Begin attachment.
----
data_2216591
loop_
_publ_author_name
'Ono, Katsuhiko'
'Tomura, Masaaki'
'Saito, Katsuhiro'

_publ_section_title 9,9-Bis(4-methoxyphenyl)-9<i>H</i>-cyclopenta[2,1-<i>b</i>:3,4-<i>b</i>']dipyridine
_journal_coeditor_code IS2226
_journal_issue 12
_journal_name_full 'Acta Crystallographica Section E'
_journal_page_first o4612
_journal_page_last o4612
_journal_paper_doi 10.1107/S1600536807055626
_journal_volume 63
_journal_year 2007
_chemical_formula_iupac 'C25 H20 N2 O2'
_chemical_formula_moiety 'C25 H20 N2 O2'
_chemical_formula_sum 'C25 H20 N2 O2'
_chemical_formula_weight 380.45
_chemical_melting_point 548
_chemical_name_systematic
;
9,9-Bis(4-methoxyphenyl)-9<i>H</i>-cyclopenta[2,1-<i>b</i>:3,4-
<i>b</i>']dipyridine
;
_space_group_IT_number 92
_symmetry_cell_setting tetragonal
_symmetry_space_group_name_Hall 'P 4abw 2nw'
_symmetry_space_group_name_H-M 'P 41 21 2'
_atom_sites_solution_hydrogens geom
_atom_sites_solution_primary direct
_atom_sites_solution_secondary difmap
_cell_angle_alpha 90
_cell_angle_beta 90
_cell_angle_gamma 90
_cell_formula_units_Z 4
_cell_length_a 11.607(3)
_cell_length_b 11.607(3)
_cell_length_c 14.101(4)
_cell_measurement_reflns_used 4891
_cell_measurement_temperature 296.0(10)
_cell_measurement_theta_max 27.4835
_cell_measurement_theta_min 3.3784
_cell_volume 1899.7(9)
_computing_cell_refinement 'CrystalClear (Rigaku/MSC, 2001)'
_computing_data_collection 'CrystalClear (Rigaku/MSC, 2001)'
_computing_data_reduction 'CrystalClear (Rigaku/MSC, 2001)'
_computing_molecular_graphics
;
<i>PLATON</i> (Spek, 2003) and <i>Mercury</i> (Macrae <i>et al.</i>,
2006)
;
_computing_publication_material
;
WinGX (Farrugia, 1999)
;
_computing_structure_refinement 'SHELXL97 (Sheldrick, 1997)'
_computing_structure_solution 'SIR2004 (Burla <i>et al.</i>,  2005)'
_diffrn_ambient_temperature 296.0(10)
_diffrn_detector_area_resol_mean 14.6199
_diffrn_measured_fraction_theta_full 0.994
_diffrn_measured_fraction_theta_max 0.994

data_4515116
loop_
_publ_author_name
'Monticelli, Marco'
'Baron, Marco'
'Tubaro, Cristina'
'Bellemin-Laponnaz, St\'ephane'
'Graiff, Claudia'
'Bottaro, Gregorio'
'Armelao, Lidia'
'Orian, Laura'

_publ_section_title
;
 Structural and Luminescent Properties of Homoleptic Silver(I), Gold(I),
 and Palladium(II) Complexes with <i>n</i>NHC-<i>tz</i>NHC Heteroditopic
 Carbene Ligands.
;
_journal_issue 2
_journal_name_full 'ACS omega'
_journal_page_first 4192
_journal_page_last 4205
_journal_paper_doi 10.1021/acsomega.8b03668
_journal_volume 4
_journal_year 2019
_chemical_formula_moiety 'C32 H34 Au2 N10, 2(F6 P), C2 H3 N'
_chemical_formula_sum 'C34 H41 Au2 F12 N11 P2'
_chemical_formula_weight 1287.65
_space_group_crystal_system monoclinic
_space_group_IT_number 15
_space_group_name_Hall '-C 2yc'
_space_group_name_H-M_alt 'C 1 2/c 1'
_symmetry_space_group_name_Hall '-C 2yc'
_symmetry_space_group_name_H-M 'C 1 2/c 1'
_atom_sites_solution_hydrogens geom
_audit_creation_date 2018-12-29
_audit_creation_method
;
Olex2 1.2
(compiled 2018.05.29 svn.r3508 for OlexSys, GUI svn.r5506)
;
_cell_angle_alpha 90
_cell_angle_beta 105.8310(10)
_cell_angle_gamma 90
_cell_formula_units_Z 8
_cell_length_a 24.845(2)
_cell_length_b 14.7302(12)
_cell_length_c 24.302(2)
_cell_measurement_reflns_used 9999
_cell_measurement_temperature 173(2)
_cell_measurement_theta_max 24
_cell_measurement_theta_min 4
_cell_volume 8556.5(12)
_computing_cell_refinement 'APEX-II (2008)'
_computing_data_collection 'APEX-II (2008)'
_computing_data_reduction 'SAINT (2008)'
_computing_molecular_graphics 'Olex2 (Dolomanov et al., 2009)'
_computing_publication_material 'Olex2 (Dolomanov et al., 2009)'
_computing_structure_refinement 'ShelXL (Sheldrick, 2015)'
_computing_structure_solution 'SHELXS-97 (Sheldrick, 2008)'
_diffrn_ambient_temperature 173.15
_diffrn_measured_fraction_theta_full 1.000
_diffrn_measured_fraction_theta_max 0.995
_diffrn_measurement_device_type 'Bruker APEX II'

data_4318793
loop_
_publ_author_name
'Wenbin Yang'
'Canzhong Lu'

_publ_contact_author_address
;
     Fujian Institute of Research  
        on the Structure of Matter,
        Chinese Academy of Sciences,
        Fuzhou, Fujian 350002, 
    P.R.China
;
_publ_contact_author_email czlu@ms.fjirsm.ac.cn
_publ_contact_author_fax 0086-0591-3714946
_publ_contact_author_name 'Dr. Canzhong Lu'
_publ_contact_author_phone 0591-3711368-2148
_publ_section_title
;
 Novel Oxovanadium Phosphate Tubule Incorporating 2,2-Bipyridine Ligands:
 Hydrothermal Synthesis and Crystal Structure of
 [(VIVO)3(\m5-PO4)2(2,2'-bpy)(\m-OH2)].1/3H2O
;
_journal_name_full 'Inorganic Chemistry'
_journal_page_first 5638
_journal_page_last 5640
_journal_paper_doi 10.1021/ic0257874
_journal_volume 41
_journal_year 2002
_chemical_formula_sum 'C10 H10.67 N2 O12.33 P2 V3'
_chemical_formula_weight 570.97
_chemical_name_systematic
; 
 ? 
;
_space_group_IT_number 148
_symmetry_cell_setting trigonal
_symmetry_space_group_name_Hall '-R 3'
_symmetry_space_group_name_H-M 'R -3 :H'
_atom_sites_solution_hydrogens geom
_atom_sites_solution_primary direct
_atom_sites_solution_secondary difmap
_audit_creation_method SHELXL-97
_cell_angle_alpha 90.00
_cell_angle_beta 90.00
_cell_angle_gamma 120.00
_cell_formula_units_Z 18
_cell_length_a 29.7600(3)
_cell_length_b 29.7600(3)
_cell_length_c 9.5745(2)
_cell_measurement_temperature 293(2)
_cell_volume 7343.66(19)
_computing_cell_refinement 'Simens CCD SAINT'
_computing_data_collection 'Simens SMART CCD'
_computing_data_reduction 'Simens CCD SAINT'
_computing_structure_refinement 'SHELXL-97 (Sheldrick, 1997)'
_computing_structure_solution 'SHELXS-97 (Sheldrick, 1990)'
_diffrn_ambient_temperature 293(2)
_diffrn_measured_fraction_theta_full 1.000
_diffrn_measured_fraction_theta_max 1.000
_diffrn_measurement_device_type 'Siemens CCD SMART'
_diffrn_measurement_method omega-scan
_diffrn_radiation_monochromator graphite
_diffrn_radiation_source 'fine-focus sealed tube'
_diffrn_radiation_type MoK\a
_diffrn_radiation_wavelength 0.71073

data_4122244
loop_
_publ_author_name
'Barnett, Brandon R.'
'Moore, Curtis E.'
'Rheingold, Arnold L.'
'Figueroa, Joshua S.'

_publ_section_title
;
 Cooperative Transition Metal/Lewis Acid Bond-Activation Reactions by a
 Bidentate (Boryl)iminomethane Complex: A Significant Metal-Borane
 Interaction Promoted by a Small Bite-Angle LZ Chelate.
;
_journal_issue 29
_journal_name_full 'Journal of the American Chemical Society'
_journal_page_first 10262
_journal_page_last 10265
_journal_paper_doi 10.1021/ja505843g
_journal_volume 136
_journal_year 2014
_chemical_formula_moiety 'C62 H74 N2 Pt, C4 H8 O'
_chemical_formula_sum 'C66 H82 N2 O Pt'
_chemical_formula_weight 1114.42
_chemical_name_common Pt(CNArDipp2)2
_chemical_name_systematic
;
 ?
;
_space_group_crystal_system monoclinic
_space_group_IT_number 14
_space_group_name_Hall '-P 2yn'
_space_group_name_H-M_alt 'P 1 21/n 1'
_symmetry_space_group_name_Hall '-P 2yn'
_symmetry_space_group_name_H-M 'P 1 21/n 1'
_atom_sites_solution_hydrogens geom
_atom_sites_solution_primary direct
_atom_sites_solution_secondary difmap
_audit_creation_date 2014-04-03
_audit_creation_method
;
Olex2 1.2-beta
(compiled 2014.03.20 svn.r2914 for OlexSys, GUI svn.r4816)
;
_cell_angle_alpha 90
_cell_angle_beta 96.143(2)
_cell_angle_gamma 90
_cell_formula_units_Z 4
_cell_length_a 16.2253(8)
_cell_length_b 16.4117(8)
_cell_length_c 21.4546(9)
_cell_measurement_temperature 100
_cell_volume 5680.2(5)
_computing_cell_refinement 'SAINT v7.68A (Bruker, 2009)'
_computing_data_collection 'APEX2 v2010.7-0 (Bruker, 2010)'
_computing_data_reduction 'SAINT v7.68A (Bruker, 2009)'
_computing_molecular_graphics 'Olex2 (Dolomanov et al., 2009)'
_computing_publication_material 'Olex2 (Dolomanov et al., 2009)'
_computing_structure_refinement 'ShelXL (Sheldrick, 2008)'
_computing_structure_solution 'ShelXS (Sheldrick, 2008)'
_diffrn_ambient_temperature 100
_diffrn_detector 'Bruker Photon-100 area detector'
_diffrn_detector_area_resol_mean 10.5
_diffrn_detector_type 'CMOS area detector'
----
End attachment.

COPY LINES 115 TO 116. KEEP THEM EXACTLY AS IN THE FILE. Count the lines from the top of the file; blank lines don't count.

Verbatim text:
_computing_cell_refinement 'APEX-II (2008)'
_computing_data_collection 'APEX-II (2008)'